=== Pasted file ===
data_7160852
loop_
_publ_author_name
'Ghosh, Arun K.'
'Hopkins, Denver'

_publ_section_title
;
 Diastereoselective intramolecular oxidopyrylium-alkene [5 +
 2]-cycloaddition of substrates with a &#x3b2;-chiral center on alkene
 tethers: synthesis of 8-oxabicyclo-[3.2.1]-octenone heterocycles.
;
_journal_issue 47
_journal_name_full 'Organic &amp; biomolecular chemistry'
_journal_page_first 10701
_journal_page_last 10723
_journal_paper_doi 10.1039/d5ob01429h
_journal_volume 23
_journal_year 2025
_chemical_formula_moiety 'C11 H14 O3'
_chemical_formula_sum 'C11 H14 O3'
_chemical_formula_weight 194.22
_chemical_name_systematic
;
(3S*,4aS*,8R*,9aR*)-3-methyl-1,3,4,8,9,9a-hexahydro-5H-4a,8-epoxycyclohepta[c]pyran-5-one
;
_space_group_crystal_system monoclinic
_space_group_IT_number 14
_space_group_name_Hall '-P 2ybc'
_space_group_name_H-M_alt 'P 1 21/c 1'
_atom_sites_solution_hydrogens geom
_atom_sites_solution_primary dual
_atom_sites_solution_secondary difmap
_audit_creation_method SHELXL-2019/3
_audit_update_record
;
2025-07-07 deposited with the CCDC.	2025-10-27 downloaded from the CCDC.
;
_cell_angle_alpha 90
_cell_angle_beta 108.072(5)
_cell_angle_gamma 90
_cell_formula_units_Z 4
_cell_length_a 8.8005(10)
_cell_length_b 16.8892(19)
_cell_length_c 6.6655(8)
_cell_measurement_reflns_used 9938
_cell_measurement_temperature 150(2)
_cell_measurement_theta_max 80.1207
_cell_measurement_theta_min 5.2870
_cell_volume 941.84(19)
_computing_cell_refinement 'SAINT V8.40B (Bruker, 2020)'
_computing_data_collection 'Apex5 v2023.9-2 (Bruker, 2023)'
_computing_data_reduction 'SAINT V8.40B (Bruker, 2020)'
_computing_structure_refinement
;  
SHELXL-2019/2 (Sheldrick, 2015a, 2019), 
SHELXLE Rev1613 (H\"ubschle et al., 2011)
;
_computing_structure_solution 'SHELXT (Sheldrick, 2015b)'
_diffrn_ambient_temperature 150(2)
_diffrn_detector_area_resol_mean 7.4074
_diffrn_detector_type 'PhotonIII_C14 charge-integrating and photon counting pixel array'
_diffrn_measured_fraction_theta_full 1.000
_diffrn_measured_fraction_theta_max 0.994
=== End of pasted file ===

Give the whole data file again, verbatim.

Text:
data_7160852
loop_
_publ_author_name
'Ghosh, Arun K.'
'Hopkins, Denver'

_publ_section_title
;
 Diastereoselective intramolecular oxidopyrylium-alkene [5 +
 2]-cycloaddition of substrates with a &#x3b2;-chiral center on alkene
 tethers: synthesis of 8-oxabicyclo-[3.2.1]-octenone heterocycles.
;
_journal_issue 47
_journal_name_full 'Organic &amp; biomolecular chemistry'
_journal_page_first 10701
_journal_page_last 10723
_journal_paper_doi 10.1039/d5ob01429h
_journal_volume 23
_journal_year 2025
_chemical_formula_moiety 'C11 H14 O3'
_chemical_formula_sum 'C11 H14 O3'
_chemical_formula_weight 194.22
_chemical_name_systematic
;
(3S*,4aS*,8R*,9aR*)-3-methyl-1,3,4,8,9,9a-hexahydro-5H-4a,8-epoxycyclohepta[c]pyran-5-one
;
_space_group_crystal_system monoclinic
_space_group_IT_number 14
_space_group_name_Hall '-P 2ybc'
_space_group_name_H-M_alt 'P 1 21/c 1'
_atom_sites_solution_hydrogens geom
_atom_sites_solution_primary dual
_atom_sites_solution_secondary difmap
_audit_creation_method SHELXL-2019/3
_audit_update_record
;
2025-07-07 deposited with the CCDC.	2025-10-27 downloaded from the CCDC.
;
_cell_angle_alpha 90
_cell_angle_beta 108.072(5)
_cell_angle_gamma 90
_cell_formula_units_Z 4
_cell_length_a 8.8005(10)
_cell_length_b 16.8892(19)
_cell_length_c 6.6655(8)
_cell_measurement_reflns_used 9938
_cell_measurement_temperature 150(2)
_cell_measurement_theta_max 80.1207
_cell_measurement_theta_min 5.2870
_cell_volume 941.84(19)
_computing_cell_refinement 'SAINT V8.40B (Bruker, 2020)'
_computing_data_collection 'Apex5 v2023.9-2 (Bruker, 2023)'
_computing_data_reduction 'SAINT V8.40B (Bruker, 2020)'
_computing_structure_refinement
;  
SHELXL-2019/2 (Sheldrick, 2015a, 2019), 
SHELXLE Rev1613 (H\"ubschle et al., 2011)
;
_computing_structure_solution 'SHELXT (Sheldrick, 2015b)'
_diffrn_ambient_temperature 150(2)
_diffrn_detector_area_resol_mean 7.4074
_diffrn_detector_type 'PhotonIII_C14 charge-integrating and photon counting pixel array'
_diffrn_measured_fraction_theta_full 1.000
_diffrn_measured_fraction_theta_max 0.994